Microwave Weapons Under Scrutiny
There's a weapon that — theoretically, at least — could take out any electronic system, disabling cars, planes, nuclear power plants and more. Another weapon, using similar technology, produces searing pain in people without harming them, so it could be used to disperse crowds.
These weapons use microwaves focused in an intense beam, and the U.S. military has been studying them since the 1960s, a report in Nature News detailed. Yet researchers haven't made much progress, Nature News found, and some critics don't think scientists will ever be able to make a useful high-powered microwave weapon against electronics. Meanwhile, research continues, using $47 million a year, in part because some experts fear terrorist groups or other nations may be developing the technology.
An effective microwave weapon could cripple enemy forces without killing any civilians or other unintended targets. "Cars could be stopped in their tracks, radars blinded and computers destroyed, with no need for high explosives," Nature News explained.
A few barriers have kept researchers from making a useable microwave gun or bomb, however. Such devices need a small explosive to power them, making the overall device large and potentially dangerous to carry on aircraft. Scientists also don't have a good understanding of how microwaves act once they're fired off. The waves may not be strong enough to disable a target electronic, for example.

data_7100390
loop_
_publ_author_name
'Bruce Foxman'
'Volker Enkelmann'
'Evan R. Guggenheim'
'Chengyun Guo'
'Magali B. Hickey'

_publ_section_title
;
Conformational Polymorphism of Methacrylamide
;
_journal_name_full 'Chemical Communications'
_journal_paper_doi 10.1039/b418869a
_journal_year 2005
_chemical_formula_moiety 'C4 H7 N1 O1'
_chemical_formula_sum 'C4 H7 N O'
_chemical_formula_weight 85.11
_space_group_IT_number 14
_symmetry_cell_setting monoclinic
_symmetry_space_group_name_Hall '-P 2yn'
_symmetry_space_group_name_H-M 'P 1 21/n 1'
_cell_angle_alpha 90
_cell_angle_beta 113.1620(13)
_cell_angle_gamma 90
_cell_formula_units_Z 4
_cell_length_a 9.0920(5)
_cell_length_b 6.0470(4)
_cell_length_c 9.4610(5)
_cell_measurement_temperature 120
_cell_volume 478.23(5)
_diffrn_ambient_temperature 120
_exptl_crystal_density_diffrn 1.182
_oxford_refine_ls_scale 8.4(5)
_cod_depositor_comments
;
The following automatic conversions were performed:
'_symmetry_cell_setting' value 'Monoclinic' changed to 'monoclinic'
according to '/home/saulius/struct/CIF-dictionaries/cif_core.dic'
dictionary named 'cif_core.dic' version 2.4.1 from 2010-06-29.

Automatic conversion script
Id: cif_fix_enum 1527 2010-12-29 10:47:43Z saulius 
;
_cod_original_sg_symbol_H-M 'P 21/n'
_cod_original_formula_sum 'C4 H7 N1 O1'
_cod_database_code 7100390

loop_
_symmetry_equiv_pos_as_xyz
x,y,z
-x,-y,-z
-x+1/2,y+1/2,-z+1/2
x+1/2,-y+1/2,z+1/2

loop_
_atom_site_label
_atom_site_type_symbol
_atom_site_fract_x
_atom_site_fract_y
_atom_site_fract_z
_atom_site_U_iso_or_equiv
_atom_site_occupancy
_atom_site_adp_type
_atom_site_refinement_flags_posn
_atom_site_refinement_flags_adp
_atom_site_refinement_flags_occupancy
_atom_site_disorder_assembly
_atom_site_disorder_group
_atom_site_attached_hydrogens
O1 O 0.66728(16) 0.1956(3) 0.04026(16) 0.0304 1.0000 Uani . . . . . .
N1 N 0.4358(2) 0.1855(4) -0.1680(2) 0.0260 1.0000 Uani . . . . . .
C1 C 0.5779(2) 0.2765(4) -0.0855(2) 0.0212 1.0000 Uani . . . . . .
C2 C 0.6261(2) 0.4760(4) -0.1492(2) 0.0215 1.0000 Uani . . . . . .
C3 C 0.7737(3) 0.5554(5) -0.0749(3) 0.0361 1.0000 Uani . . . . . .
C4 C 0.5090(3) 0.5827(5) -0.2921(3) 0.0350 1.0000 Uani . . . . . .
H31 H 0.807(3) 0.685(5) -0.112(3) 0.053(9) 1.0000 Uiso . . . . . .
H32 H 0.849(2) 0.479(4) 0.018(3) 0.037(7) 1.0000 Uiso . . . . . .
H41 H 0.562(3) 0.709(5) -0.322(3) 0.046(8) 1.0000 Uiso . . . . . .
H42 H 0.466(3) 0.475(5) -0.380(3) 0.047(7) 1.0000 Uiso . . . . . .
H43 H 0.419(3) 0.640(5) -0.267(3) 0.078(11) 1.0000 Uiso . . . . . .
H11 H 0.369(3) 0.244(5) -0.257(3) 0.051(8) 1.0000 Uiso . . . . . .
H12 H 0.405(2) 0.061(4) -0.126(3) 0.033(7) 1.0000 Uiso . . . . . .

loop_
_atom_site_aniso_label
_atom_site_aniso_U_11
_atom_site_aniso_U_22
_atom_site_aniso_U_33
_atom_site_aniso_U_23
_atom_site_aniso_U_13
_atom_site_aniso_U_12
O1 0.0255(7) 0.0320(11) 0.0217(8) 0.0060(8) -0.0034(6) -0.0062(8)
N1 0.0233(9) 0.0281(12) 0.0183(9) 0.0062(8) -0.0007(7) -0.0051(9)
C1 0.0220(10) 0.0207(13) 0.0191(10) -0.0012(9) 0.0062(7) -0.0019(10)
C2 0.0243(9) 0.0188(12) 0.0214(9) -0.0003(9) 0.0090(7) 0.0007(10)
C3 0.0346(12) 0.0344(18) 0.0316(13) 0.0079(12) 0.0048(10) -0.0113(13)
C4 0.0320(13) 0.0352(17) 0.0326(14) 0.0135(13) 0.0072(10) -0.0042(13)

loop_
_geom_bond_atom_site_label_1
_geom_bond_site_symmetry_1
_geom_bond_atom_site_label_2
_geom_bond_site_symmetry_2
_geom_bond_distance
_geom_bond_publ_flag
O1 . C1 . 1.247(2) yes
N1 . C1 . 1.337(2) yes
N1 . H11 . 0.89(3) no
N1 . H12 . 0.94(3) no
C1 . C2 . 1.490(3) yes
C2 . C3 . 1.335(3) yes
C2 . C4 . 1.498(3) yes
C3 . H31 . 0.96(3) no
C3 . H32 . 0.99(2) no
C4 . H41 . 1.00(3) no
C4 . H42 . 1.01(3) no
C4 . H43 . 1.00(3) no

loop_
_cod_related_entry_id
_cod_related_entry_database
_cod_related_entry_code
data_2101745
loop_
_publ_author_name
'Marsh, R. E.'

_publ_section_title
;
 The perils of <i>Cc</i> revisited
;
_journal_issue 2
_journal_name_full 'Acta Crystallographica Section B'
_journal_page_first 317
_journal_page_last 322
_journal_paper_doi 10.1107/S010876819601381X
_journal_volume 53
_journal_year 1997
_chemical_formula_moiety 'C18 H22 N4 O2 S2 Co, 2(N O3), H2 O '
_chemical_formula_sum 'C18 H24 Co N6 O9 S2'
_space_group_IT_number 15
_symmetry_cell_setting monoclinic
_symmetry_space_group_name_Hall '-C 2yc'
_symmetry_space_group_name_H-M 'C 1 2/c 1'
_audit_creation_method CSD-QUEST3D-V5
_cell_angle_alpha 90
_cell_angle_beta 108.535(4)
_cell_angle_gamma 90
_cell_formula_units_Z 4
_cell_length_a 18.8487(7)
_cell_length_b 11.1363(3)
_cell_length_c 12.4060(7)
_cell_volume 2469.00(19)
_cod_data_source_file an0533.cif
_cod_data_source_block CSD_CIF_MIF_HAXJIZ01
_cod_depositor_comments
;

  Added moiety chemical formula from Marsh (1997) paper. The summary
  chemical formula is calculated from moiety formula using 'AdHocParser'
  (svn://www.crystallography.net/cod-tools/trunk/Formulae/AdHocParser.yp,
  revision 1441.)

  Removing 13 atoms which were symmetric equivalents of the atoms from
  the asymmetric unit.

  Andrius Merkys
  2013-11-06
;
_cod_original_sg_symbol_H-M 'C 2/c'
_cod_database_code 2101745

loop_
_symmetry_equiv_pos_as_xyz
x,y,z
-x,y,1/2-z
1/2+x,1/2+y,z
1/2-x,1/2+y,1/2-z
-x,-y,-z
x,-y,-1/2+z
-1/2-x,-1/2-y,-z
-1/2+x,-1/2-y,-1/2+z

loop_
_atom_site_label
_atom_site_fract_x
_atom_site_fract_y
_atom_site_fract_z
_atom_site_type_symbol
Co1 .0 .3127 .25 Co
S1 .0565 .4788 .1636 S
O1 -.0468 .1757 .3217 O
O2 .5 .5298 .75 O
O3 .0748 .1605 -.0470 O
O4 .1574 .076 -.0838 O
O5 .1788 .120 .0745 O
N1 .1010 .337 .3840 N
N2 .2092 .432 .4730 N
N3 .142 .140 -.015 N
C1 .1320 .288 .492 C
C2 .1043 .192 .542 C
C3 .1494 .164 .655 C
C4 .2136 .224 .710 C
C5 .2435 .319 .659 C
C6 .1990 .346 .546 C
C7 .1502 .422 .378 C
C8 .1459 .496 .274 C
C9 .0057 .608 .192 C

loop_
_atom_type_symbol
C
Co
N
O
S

The Air Force will continue to study microwave weapons, while cutting back some to make up for a shrinking research budget, General Norton Schwartz, who retired last month from his position as Air Force chief, told industry magazine Aviation Week & Space Technology. Meanwhile, some experts Nature News talked with found microwave studies less than compelling.
Commenting on the Air Force's efforts to make a microwave tool for crowd control, nuclear engineer Hans Mark said, "Almost all of this program has been a waste of money." Mark is a former director of defense research for the Pentagon.
One solution may be to reduce the secrecy surrounding the military's work into microwaves. More open communication between the government and university labs would give everyone a fuller, more realistic idea of microwaves' promise, Nature News reported.
Check out the original story for fascinating accounts of microwave weapons tests the U.S. has performed, plus how researchers realized microwaves could be weaponized in the first place.
Source: Nature News